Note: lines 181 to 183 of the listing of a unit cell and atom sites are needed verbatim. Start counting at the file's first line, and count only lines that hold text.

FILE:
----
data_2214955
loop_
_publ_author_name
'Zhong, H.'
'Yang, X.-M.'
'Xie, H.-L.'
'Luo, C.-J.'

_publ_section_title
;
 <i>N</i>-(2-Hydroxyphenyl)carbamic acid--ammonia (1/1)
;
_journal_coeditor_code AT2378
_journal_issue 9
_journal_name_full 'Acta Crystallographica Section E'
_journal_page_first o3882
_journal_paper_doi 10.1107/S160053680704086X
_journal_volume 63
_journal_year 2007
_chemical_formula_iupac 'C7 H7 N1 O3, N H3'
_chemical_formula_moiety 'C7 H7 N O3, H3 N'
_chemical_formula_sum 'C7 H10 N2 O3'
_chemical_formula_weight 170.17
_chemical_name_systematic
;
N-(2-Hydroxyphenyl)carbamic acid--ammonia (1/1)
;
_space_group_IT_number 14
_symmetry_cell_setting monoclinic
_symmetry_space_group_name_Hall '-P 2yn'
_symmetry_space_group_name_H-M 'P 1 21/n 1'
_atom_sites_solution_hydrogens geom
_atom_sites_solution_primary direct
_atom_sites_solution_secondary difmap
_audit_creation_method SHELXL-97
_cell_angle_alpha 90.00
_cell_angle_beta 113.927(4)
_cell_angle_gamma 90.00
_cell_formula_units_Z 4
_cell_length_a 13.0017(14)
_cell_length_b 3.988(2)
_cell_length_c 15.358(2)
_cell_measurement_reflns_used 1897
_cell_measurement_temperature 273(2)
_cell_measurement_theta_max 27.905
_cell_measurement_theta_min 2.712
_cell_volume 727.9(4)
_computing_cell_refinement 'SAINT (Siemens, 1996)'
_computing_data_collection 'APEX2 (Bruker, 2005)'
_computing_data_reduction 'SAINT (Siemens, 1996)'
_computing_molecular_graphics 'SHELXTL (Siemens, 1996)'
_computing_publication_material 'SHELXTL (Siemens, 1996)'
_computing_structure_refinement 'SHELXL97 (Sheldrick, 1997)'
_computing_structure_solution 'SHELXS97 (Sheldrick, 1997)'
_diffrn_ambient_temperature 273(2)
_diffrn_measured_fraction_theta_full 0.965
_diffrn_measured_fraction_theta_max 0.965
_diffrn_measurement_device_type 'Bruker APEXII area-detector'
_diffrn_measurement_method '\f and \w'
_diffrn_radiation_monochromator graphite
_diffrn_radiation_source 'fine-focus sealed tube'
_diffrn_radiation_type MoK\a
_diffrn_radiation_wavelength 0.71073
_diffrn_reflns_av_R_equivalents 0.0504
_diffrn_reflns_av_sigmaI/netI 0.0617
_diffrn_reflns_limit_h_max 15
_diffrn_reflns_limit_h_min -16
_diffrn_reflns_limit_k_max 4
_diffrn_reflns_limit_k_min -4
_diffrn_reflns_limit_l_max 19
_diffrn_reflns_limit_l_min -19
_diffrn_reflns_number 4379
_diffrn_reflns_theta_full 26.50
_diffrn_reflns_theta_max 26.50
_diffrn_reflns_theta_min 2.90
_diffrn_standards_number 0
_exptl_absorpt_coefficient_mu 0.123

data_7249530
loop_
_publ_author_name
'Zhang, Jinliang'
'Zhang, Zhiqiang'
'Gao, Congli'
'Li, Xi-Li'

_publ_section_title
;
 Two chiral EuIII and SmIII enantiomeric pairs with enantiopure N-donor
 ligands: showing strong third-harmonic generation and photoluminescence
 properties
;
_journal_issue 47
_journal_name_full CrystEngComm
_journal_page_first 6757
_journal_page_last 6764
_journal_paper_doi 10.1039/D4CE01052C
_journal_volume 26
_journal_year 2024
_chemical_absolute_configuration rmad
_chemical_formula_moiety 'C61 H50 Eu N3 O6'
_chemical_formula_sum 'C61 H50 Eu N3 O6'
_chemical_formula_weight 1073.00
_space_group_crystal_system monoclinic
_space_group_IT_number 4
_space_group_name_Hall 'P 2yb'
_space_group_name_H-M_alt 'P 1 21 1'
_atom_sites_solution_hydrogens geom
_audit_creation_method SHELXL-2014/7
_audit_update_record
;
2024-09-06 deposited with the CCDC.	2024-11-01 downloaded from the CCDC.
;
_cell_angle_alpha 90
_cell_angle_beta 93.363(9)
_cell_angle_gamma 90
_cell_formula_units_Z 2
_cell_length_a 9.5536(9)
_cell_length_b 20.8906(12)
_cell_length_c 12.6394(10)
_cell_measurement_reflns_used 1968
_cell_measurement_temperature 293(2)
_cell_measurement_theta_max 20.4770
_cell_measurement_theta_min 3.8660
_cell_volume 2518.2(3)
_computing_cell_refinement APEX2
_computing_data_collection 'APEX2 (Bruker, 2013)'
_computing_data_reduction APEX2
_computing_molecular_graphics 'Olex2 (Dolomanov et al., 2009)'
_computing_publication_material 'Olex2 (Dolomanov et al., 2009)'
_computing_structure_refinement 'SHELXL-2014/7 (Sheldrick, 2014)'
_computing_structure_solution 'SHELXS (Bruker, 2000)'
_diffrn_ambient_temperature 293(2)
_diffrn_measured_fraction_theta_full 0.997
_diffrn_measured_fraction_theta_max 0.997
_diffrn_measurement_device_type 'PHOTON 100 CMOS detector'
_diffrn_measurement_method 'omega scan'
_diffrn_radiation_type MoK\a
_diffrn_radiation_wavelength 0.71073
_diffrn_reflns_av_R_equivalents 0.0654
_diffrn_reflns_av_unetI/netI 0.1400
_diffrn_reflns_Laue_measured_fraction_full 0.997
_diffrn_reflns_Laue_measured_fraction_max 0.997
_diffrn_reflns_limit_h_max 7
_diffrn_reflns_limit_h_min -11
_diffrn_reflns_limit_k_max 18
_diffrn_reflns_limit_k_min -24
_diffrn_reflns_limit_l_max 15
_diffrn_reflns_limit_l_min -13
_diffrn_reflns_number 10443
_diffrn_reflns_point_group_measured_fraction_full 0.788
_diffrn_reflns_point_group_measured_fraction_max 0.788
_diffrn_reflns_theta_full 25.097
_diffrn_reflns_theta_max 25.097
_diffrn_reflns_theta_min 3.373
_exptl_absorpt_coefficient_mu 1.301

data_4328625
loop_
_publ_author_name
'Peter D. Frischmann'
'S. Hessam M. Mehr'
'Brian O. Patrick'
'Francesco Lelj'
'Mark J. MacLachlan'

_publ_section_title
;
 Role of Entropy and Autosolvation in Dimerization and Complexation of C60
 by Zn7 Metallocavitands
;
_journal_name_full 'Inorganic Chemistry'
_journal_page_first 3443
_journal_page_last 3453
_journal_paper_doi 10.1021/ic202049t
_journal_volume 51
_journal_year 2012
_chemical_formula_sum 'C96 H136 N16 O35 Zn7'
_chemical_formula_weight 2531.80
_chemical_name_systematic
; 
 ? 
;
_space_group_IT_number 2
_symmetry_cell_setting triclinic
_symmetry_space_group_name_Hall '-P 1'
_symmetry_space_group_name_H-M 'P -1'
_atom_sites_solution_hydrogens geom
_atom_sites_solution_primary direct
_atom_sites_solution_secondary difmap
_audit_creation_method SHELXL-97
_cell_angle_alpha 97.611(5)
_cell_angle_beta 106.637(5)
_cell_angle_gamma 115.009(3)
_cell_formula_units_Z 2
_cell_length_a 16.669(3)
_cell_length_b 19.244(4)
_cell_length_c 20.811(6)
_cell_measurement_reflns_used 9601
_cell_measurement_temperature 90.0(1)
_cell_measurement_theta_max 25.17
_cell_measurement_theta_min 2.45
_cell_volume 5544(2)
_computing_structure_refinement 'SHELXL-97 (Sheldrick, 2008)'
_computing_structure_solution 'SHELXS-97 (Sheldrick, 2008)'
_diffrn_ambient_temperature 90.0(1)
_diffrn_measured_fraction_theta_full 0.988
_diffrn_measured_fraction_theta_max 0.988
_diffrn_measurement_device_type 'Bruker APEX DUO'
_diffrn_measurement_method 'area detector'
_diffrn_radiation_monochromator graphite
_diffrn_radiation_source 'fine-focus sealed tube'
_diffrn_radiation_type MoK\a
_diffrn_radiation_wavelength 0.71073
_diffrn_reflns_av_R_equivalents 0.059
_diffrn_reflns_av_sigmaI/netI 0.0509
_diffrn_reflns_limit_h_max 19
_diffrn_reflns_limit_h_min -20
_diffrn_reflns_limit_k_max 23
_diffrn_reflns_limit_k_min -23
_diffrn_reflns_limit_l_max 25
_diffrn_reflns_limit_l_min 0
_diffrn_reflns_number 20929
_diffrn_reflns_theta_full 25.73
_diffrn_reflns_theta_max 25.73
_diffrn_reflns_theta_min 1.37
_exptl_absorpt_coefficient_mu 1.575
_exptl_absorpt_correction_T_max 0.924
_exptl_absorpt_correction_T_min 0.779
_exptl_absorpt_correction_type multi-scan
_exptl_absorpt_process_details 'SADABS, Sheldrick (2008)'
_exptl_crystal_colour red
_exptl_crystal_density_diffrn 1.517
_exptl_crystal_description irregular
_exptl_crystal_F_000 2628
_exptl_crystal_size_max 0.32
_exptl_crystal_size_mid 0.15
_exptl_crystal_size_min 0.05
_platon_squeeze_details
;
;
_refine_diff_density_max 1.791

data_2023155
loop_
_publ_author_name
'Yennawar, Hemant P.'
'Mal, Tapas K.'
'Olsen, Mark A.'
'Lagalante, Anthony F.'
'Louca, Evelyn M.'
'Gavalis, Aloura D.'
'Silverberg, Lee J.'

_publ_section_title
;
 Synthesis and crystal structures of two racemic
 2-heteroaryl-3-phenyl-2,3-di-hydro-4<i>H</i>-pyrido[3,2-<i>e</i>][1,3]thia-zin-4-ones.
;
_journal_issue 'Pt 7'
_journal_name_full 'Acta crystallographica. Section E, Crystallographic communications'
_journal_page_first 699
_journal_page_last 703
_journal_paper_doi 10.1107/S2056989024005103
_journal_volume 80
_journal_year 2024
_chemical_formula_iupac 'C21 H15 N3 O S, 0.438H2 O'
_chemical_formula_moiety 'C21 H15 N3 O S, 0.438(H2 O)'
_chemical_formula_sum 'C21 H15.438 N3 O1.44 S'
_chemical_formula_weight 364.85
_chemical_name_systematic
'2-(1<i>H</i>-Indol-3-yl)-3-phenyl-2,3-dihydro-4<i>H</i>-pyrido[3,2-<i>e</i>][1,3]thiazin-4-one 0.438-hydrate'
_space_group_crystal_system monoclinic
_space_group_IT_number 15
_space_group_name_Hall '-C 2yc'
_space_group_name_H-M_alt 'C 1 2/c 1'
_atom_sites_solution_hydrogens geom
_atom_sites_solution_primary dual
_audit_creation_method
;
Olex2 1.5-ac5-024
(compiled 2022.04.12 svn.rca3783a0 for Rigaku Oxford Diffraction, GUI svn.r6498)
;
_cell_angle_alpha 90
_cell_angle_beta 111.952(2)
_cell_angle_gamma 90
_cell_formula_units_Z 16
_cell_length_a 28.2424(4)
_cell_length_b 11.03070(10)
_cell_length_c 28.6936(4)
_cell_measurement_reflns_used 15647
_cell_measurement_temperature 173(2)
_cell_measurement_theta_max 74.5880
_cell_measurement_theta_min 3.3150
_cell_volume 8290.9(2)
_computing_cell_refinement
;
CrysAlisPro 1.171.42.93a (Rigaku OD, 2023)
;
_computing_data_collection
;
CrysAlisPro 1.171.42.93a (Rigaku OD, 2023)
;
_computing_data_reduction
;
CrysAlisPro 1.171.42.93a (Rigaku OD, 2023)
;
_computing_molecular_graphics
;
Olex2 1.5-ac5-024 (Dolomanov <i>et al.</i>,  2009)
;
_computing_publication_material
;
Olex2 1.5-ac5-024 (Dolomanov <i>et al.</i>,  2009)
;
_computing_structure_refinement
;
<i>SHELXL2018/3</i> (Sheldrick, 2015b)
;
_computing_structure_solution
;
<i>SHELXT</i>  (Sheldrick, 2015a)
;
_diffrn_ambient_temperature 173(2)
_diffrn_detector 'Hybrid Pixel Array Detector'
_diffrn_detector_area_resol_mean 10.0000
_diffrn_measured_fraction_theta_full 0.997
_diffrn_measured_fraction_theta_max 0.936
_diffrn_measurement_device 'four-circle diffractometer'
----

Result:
_symmetry_space_group_name_Hall '-P 1'
_symmetry_space_group_name_H-M 'P -1'
_atom_sites_solution_hydrogens geom